(Cordia spp.) is a wild grained wood containing an irregular grain pattern of dark brown or greenish colors and very light colored graining. It has an oily or waxy appearance and is a fairly dense wood. It comes from Central America and South America, including Brazil and Argentina.
(Guibourtia spp.), is a red to reddish-brown wood with purple veining when freshly cut. From Africa, this wood is known as Bubinga in the Cameroons and Kevazingo in Gabon and French Equatorial Africa. It is most commonly referred to as Bubinga in the United States.
(Dalbergia retusa), comes from Central America and southern Mexico. It is closely related to Brazilian Rosewood, and has many technical similarities. In fact, Cocobolo is often used for the same purposes as Brazilian rosewood.
There are about 40 species in the Ebony
family (Diospyros spp.), but only a few produce enough of the dark-colored heartwood to be of any economic importance. The Ebony of West Africa (D. crassiflora and D. piscatoria) is the most commercially valuable, but comes from fairly small trees.
(Acacia koa) is a beautiful, and richly colored and patterned hardwood. It is prominently represented in early Hawaiian culture and is the most valuable of any timber species native to Hawaii.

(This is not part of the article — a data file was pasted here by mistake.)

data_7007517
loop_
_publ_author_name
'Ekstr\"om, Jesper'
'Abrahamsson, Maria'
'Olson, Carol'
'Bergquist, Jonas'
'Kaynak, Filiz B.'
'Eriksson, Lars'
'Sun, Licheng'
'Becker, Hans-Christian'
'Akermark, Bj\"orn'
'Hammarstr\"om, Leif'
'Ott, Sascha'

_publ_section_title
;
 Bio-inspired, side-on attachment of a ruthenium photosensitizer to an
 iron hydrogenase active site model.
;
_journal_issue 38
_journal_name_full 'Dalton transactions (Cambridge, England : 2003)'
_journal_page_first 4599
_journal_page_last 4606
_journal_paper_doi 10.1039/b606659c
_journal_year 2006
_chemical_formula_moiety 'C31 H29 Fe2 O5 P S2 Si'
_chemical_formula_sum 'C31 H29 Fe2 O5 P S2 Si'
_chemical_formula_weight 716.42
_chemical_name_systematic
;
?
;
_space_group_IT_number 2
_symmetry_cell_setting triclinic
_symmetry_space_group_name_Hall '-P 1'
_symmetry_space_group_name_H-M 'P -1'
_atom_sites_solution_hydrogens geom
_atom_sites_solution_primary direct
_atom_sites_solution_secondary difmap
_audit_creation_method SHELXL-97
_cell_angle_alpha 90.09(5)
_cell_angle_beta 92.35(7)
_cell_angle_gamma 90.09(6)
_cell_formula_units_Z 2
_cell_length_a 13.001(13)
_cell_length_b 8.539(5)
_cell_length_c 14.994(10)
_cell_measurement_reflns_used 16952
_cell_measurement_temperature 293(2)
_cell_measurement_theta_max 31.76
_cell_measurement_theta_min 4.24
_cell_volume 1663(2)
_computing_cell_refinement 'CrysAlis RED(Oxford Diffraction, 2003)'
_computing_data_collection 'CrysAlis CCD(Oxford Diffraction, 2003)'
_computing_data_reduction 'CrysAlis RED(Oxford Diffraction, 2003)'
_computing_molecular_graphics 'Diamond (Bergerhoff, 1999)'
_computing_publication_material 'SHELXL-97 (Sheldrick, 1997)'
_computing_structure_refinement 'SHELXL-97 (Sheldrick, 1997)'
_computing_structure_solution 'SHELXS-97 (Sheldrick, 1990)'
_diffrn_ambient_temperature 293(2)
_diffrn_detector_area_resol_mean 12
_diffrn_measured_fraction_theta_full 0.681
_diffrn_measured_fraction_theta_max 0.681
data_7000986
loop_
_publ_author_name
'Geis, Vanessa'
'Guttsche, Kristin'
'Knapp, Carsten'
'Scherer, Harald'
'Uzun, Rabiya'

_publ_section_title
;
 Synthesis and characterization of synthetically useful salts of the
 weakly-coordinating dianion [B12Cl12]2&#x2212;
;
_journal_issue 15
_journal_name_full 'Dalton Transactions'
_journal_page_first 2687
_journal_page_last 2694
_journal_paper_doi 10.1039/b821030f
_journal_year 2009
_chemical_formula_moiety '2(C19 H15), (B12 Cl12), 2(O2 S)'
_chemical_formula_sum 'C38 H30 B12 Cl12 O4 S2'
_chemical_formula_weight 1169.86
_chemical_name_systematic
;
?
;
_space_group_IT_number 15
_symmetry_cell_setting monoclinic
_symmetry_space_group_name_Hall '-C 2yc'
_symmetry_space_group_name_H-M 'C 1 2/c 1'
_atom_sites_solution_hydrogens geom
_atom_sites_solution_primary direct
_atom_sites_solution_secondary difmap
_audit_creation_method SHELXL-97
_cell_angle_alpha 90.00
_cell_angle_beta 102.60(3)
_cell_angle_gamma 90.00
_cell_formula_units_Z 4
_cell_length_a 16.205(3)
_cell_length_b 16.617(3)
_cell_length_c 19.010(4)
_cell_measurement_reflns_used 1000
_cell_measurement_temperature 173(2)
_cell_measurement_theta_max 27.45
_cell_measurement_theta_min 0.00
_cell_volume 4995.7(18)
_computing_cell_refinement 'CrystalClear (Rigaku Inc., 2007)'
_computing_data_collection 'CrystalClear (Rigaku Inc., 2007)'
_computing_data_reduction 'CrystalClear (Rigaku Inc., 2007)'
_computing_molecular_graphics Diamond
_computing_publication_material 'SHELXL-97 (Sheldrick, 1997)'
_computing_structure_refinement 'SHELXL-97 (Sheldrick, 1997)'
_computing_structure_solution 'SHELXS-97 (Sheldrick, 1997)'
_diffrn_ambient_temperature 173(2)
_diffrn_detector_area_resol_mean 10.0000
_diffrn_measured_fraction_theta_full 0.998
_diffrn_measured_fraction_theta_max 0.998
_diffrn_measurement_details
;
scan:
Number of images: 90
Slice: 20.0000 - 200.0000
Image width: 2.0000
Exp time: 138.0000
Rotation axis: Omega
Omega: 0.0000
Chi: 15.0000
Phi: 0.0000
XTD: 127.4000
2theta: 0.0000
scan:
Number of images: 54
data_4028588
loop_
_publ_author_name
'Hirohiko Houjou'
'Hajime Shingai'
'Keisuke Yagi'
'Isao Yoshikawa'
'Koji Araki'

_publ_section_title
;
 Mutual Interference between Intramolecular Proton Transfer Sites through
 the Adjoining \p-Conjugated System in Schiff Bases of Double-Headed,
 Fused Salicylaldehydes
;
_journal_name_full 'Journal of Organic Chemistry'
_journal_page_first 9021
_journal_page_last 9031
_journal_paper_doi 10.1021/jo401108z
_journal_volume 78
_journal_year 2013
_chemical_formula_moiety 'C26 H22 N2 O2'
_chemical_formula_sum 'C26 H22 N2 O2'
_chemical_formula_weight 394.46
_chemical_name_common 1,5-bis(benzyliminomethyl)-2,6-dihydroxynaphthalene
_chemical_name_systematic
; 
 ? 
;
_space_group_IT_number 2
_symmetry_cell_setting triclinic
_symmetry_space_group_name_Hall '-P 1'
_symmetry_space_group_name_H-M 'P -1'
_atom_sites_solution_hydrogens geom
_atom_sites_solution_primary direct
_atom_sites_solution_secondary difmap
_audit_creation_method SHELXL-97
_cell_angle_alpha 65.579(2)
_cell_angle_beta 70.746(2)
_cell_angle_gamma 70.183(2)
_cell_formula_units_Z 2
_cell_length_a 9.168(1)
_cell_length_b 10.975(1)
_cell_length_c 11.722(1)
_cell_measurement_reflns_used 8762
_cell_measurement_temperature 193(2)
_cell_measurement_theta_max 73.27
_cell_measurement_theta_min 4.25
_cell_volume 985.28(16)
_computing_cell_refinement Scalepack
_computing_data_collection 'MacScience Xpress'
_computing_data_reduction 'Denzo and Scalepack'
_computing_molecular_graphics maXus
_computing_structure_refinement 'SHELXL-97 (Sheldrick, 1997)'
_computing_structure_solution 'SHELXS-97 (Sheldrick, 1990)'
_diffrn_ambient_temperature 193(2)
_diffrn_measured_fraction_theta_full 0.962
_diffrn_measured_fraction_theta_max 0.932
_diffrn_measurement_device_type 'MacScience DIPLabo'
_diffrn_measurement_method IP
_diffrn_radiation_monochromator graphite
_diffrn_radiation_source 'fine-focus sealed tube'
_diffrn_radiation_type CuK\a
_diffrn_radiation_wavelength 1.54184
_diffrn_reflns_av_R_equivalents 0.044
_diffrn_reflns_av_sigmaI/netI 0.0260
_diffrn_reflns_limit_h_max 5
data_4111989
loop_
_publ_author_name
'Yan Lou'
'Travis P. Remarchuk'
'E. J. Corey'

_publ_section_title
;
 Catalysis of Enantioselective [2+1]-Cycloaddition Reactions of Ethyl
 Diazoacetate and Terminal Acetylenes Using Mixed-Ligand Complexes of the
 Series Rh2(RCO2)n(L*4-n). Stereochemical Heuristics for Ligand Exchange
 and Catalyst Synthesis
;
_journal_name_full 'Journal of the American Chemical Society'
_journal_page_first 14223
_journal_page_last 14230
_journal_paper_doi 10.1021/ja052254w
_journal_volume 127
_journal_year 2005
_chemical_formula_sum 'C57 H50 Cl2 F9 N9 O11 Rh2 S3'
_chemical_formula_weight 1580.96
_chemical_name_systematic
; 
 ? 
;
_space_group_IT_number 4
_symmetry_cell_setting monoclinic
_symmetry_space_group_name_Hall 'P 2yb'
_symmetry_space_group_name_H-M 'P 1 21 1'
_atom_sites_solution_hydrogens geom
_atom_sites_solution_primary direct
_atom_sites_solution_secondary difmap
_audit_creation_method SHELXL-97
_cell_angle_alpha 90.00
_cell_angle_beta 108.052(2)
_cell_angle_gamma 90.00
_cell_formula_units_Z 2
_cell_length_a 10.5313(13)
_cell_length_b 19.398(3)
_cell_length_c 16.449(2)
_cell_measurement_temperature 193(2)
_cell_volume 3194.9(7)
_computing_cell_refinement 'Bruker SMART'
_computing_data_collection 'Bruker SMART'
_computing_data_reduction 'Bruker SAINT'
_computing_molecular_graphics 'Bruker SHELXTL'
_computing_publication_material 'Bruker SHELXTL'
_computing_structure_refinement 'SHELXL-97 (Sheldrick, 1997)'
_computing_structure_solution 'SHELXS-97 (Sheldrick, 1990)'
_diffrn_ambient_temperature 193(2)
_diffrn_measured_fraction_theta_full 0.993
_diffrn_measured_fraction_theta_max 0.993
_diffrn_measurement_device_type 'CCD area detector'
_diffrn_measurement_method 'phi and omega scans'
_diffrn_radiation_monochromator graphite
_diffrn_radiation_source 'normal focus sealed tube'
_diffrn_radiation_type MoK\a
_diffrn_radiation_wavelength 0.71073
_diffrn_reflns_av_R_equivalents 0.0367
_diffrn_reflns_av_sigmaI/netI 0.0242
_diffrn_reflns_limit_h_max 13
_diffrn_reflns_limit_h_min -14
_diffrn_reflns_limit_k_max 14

(Swietenia macrophylla) is one of the most popular mahoganies available in the commercial marketplace. It grows from southern Mexico, through Central America, Colombia, and Venezuela into the Amazon Basin to northern Bolivia and eastern Peru.
(Pterocarpus soyauxii ) comes from Africa, primarily Nigeria, Cameroon, French Equatorial Africa, and the Congo.
(Peltogyne spp.) is from Central and South America, but is mostly found in the Amazon Basin. It's a very distinctive hardwood because of it's purplish or violet colored heartwood.
(Dalbergia nigra), as the name would imply, comes from Brazil. It is one of the most highly regarded exotic hardwoods, and has been commercially available for centuries. The color of this wood is varied from shades of brown, red, and violet with streaks of black.
(Tectona Grandis) is an Asian wood primarily found in India, Burma, Thailand, Indo-China, and Indonesia. The heartwood varies from a yellow brown to a rich brown, but may show some dark streaking.
(Millettia spp.) is an African wood found in the southern regions of Tanzania and Mozambique. It's heartwood is dark brown to almost black with alternate layers of lighter and darker graining, which runs fairly straight. It's texture is rather coarse.
(Microberlinia brazzavillensis) is one of the easiest exotic hardwoods to correctly identify. It comes from West Africa, primarily Gabon and Cameroon. As it's name implies it looks like a zebra, with it's distinctive pale yellow-brown and darker streaking.